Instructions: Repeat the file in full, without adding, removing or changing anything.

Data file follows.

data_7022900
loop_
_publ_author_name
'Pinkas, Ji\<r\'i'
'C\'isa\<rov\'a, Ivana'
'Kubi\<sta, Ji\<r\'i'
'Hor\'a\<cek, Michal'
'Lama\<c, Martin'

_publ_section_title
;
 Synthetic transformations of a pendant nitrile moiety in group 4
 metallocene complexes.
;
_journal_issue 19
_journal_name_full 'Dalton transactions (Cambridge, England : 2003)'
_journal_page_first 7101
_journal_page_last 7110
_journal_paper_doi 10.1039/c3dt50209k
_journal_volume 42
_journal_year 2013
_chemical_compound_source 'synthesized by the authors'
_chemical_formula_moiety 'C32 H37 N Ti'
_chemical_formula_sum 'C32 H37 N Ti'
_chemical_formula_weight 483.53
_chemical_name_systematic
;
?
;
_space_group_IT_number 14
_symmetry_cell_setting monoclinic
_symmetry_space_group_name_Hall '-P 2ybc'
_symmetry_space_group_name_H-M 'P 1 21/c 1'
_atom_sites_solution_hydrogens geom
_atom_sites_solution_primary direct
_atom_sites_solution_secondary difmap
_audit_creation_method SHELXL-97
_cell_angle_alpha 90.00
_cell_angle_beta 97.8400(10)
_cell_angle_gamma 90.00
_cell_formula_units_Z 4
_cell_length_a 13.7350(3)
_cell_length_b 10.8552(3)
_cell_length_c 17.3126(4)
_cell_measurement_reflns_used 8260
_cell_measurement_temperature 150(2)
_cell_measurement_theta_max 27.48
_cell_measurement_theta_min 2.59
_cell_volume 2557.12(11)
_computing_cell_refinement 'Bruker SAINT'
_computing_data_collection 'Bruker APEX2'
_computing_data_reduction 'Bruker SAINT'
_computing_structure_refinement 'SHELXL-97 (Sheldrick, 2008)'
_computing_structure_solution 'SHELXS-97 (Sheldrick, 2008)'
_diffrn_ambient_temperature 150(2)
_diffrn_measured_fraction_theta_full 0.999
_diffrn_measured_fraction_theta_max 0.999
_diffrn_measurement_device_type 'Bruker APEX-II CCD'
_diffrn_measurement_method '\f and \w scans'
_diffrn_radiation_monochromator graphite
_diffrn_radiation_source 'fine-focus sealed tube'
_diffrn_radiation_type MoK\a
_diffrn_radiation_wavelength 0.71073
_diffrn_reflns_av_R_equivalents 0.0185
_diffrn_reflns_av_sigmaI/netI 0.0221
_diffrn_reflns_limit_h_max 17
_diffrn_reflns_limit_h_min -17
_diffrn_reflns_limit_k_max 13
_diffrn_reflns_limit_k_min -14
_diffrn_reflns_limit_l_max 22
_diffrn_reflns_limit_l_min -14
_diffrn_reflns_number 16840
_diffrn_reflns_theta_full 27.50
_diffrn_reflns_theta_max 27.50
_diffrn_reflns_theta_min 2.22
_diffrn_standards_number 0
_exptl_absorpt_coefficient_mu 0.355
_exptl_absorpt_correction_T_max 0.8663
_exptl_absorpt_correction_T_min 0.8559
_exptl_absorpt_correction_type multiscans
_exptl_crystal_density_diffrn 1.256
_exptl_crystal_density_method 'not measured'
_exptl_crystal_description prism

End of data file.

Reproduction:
data_7022900
loop_
_publ_author_name
'Pinkas, Ji\<r\'i'
'C\'isa\<rov\'a, Ivana'
'Kubi\<sta, Ji\<r\'i'
'Hor\'a\<cek, Michal'
'Lama\<c, Martin'

_publ_section_title
;
 Synthetic transformations of a pendant nitrile moiety in group 4
 metallocene complexes.
;
_journal_issue 19
_journal_name_full 'Dalton transactions (Cambridge, England : 2003)'
_journal_page_first 7101
_journal_page_last 7110
_journal_paper_doi 10.1039/c3dt50209k
_journal_volume 42
_journal_year 2013
_chemical_compound_source 'synthesized by the authors'
_chemical_formula_moiety 'C32 H37 N Ti'
_chemical_formula_sum 'C32 H37 N Ti'
_chemical_formula_weight 483.53
_chemical_name_systematic
;
?
;
_space_group_IT_number 14
_symmetry_cell_setting monoclinic
_symmetry_space_group_name_Hall '-P 2ybc'
_symmetry_space_group_name_H-M 'P 1 21/c 1'
_atom_sites_solution_hydrogens geom
_atom_sites_solution_primary direct
_atom_sites_solution_secondary difmap
_audit_creation_method SHELXL-97
_cell_angle_alpha 90.00
_cell_angle_beta 97.8400(10)
_cell_angle_gamma 90.00
_cell_formula_units_Z 4
_cell_length_a 13.7350(3)
_cell_length_b 10.8552(3)
_cell_length_c 17.3126(4)
_cell_measurement_reflns_used 8260
_cell_measurement_temperature 150(2)
_cell_measurement_theta_max 27.48
_cell_measurement_theta_min 2.59
_cell_volume 2557.12(11)
_computing_cell_refinement 'Bruker SAINT'
_computing_data_collection 'Bruker APEX2'
_computing_data_reduction 'Bruker SAINT'
_computing_structure_refinement 'SHELXL-97 (Sheldrick, 2008)'
_computing_structure_solution 'SHELXS-97 (Sheldrick, 2008)'
_diffrn_ambient_temperature 150(2)
_diffrn_measured_fraction_theta_full 0.999
_diffrn_measured_fraction_theta_max 0.999
_diffrn_measurement_device_type 'Bruker APEX-II CCD'
_diffrn_measurement_method '\f and \w scans'
_diffrn_radiation_monochromator graphite
_diffrn_radiation_source 'fine-focus sealed tube'
_diffrn_radiation_type MoK\a
_diffrn_radiation_wavelength 0.71073
_diffrn_reflns_av_R_equivalents 0.0185
_diffrn_reflns_av_sigmaI/netI 0.0221
_diffrn_reflns_limit_h_max 17
_diffrn_reflns_limit_h_min -17
_diffrn_reflns_limit_k_max 13
_diffrn_reflns_limit_k_min -14
_diffrn_reflns_limit_l_max 22
_diffrn_reflns_limit_l_min -14
_diffrn_reflns_number 16840
_diffrn_reflns_theta_full 27.50
_diffrn_reflns_theta_max 27.50
_diffrn_reflns_theta_min 2.22
_diffrn_standards_number 0
_exptl_absorpt_coefficient_mu 0.355
_exptl_absorpt_correction_T_max 0.8663
_exptl_absorpt_correction_T_min 0.8559
_exptl_absorpt_correction_type multiscans
_exptl_crystal_density_diffrn 1.256
_exptl_crystal_density_method 'not measured'
_exptl_crystal_description prism